If you've ever felt like you're a slave to your PC or mobile phone, then now's the time to have your say by participating in a British survey seeking the truth about technology addiction.
The research is part of work at the University of Northampton by Nada Kakabadse and Susan Bailey. They're looking into how people use gadgets and, most importantly, how it alters their approach to life.
As anyone who's been involved with personal computers since their early mainstream days at the beginning of the 1980s can tell you, the demands made on our time are not insignificant, nor are the benefits always obvious.
Kakabadse even compares the potential hazards of IT overload with the dangers posed by cigarettes or junk food before we even knew they were bad for us.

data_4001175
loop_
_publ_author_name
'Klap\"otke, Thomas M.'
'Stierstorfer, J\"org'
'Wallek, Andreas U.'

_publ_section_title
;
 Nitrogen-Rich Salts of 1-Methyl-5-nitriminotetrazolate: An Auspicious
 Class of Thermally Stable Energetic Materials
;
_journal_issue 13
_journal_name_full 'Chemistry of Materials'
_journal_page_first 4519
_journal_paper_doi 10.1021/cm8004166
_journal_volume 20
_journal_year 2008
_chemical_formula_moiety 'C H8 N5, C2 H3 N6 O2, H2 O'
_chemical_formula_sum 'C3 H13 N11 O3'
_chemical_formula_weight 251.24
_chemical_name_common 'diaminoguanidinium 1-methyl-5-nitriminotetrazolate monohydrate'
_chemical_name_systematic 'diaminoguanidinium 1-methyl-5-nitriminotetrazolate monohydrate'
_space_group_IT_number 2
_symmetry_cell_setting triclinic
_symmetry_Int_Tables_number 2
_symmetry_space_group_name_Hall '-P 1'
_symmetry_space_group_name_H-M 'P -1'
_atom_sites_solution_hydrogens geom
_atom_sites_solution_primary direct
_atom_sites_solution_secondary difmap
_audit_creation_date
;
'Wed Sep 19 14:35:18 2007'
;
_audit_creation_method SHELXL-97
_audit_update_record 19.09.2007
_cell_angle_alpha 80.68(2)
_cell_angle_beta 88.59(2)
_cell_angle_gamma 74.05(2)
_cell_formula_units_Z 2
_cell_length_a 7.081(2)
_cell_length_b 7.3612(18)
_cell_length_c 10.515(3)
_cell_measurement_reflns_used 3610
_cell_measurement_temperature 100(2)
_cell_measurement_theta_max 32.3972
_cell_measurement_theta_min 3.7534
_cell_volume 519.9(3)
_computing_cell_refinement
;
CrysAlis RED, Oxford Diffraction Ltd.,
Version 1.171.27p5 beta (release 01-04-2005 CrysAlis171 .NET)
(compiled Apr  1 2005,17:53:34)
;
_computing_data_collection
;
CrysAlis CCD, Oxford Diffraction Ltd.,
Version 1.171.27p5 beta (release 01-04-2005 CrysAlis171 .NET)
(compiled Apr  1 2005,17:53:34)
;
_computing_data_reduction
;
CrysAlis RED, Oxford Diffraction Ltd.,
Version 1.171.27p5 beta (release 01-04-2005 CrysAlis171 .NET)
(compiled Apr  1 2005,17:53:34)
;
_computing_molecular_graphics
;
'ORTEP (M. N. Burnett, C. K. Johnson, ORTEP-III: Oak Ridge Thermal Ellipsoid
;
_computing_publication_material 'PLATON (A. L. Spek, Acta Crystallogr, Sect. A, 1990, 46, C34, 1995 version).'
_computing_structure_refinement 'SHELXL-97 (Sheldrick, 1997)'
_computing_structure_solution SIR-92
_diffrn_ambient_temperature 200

Hard habit to break
She says: "We don't want to be in a situation in a few years similar to that with fast food or tobacco today. We need to pay attention to how people react to potentially habit-forming technologies and respond with appropriate education and policies."
Whether you find technology aids your productivity or simply bogs you down in increasingly trivial layers of detail, the privacy-guaranteed survey is open to all comers now - the results should provide substantial food for thought.